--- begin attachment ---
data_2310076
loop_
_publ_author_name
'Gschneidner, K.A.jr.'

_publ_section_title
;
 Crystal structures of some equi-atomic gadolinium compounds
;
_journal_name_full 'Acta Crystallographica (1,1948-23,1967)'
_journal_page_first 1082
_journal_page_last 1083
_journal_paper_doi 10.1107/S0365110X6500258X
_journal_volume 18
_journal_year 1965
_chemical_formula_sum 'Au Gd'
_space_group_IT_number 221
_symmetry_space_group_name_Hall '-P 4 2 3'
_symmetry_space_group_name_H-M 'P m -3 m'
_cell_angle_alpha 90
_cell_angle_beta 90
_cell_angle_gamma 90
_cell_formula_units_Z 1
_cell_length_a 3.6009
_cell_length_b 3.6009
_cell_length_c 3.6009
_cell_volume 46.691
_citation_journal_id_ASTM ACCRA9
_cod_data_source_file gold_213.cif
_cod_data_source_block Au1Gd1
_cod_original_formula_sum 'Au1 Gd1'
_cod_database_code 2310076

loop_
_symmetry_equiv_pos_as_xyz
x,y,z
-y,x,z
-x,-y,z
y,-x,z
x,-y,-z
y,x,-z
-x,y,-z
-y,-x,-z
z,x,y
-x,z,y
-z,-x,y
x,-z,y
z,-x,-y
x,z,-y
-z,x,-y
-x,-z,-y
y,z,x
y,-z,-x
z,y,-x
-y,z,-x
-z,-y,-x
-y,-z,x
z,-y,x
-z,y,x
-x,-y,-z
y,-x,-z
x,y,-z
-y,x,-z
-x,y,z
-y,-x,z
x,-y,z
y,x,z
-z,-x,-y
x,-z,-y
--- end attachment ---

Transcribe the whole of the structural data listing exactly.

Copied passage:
data_2310076
loop_
_publ_author_name
'Gschneidner, K.A.jr.'

_publ_section_title
;
 Crystal structures of some equi-atomic gadolinium compounds
;
_journal_name_full 'Acta Crystallographica (1,1948-23,1967)'
_journal_page_first 1082
_journal_page_last 1083
_journal_paper_doi 10.1107/S0365110X6500258X
_journal_volume 18
_journal_year 1965
_chemical_formula_sum 'Au Gd'
_space_group_IT_number 221
_symmetry_space_group_name_Hall '-P 4 2 3'
_symmetry_space_group_name_H-M 'P m -3 m'
_cell_angle_alpha 90
_cell_angle_beta 90
_cell_angle_gamma 90
_cell_formula_units_Z 1
_cell_length_a 3.6009
_cell_length_b 3.6009
_cell_length_c 3.6009
_cell_volume 46.691
_citation_journal_id_ASTM ACCRA9
_cod_data_source_file gold_213.cif
_cod_data_source_block Au1Gd1
_cod_original_formula_sum 'Au1 Gd1'
_cod_database_code 2310076

loop_
_symmetry_equiv_pos_as_xyz
x,y,z
-y,x,z
-x,-y,z
y,-x,z
x,-y,-z
y,x,-z
-x,y,-z
-y,-x,-z
z,x,y
-x,z,y
-z,-x,y
x,-z,y
z,-x,-y
x,z,-y
-z,x,-y
-x,-z,-y
y,z,x
y,-z,-x
z,y,-x
-y,z,-x
-z,-y,-x
-y,-z,x
z,-y,x
-z,y,x
-x,-y,-z
y,-x,-z
x,y,-z
-y,x,-z
-x,y,z
-y,-x,z
x,-y,z
y,x,z
-z,-x,-y
x,-z,-y